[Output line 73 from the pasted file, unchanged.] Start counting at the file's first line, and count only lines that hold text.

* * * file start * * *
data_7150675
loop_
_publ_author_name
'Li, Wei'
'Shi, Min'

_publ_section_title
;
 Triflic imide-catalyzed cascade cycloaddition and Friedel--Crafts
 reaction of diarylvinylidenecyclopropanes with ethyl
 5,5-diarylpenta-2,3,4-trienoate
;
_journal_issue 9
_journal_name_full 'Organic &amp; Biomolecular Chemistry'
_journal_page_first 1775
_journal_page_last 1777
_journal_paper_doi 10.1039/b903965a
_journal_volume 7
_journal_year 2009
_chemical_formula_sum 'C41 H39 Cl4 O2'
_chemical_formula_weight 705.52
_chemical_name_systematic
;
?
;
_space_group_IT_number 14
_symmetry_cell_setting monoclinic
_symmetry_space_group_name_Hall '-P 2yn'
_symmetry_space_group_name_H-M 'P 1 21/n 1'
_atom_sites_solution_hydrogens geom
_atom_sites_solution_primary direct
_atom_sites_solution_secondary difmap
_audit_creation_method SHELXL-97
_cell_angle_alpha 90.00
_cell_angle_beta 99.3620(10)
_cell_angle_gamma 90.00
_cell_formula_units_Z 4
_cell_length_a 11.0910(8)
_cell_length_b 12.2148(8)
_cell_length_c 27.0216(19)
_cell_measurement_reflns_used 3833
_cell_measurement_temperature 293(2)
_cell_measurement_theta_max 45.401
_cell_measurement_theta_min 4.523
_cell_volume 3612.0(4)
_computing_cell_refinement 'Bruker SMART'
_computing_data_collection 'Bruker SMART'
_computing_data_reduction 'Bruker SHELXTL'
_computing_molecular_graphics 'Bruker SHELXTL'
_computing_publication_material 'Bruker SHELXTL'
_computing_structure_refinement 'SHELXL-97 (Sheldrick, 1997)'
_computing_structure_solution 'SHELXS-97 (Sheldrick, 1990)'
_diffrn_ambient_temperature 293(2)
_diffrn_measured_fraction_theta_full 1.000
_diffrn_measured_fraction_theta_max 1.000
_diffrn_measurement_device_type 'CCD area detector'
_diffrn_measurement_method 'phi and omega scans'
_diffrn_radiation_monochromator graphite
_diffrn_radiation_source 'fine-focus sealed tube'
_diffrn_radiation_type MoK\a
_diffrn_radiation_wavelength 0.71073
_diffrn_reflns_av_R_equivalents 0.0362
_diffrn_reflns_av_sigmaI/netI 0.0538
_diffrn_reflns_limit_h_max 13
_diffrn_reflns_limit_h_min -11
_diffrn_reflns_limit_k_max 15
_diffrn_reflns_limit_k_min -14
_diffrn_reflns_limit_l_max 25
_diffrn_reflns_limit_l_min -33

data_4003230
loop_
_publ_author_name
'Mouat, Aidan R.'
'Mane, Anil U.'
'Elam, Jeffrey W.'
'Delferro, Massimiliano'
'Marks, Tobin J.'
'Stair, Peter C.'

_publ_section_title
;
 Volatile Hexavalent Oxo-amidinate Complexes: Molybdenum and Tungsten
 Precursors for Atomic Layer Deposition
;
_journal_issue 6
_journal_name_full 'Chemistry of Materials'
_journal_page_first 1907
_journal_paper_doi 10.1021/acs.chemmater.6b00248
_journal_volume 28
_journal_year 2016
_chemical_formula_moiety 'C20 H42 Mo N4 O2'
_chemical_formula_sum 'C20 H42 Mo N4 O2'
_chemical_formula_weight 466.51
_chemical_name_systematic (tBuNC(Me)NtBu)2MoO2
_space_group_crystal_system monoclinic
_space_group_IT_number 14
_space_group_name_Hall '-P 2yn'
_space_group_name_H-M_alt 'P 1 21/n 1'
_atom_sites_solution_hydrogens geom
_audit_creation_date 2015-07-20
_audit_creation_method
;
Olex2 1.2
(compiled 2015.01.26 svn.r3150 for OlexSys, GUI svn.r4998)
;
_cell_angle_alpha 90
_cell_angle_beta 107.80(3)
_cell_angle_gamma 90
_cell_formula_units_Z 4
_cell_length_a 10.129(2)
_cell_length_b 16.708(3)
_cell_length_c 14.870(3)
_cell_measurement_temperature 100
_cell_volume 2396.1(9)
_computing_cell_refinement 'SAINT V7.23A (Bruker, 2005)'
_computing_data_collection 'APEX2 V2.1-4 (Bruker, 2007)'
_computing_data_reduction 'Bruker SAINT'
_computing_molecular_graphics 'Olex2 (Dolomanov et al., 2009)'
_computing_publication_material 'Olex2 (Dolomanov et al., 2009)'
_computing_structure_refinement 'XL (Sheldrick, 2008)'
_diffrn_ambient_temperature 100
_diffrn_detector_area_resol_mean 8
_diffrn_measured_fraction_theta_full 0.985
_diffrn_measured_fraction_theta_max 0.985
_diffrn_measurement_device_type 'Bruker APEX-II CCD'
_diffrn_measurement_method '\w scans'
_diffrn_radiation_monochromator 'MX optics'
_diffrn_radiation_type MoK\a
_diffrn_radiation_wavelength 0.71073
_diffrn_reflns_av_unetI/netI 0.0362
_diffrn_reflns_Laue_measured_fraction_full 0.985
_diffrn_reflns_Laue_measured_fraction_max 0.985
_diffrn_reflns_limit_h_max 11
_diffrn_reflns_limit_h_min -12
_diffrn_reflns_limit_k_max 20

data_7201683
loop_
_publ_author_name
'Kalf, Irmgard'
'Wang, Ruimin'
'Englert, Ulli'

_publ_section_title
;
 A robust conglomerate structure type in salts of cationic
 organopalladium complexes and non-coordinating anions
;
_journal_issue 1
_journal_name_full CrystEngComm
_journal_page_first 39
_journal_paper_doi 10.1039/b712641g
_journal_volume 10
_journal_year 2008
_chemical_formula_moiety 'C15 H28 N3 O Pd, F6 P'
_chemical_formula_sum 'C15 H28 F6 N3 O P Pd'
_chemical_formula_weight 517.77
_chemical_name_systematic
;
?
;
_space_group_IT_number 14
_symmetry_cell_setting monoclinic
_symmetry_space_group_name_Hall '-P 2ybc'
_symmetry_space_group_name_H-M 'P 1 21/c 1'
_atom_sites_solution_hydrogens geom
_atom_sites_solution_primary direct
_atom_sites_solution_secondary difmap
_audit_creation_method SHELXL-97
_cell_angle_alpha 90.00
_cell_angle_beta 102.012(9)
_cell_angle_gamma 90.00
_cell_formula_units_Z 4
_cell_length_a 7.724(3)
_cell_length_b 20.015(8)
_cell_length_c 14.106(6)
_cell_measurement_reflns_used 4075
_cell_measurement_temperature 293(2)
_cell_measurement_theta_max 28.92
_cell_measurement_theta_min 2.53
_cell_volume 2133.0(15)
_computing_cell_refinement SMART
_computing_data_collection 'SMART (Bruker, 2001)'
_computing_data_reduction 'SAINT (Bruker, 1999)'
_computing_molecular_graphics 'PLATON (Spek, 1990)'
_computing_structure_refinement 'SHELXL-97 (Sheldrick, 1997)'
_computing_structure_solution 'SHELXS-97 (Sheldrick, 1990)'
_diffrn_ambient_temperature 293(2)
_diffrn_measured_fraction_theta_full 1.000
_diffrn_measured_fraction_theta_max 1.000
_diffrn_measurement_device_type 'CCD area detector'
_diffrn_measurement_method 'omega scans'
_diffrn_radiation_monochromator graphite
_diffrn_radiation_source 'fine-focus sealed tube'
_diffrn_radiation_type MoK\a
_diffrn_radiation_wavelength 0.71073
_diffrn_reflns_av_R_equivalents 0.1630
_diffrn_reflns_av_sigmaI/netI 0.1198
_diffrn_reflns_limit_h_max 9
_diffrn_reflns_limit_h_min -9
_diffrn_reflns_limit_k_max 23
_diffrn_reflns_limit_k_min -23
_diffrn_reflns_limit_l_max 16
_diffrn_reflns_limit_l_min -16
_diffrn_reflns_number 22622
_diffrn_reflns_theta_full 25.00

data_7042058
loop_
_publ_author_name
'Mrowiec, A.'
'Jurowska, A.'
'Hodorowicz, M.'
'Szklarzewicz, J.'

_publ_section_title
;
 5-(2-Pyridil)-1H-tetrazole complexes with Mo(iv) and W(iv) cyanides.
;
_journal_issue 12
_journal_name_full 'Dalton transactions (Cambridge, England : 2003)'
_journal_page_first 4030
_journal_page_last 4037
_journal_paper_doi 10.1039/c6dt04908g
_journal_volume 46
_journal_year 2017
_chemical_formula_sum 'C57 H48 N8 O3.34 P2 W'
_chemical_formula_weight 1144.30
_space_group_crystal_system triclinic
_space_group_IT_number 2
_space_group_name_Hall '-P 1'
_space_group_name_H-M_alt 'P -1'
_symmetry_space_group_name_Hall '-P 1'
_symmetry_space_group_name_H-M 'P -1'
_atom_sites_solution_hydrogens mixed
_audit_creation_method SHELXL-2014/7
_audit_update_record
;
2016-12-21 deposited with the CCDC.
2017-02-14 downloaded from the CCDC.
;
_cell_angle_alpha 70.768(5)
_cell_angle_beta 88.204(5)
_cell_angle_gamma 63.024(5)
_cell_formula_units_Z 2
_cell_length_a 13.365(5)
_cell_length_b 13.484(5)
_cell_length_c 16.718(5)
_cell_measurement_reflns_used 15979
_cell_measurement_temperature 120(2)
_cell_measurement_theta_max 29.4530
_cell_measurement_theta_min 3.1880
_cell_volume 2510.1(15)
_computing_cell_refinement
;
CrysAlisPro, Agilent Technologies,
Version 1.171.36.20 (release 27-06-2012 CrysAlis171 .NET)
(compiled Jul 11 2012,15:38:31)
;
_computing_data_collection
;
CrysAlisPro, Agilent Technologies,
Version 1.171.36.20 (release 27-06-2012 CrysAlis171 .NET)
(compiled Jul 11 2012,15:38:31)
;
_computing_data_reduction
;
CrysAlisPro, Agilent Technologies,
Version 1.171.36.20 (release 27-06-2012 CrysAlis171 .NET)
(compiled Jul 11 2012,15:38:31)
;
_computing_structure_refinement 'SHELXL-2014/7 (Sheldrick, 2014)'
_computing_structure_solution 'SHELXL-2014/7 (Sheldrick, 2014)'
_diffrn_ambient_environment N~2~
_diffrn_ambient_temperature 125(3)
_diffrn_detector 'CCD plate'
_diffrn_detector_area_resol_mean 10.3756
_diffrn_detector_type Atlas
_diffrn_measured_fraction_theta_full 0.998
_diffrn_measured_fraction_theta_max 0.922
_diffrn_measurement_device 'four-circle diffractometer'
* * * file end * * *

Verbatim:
'Mane, Anil U.'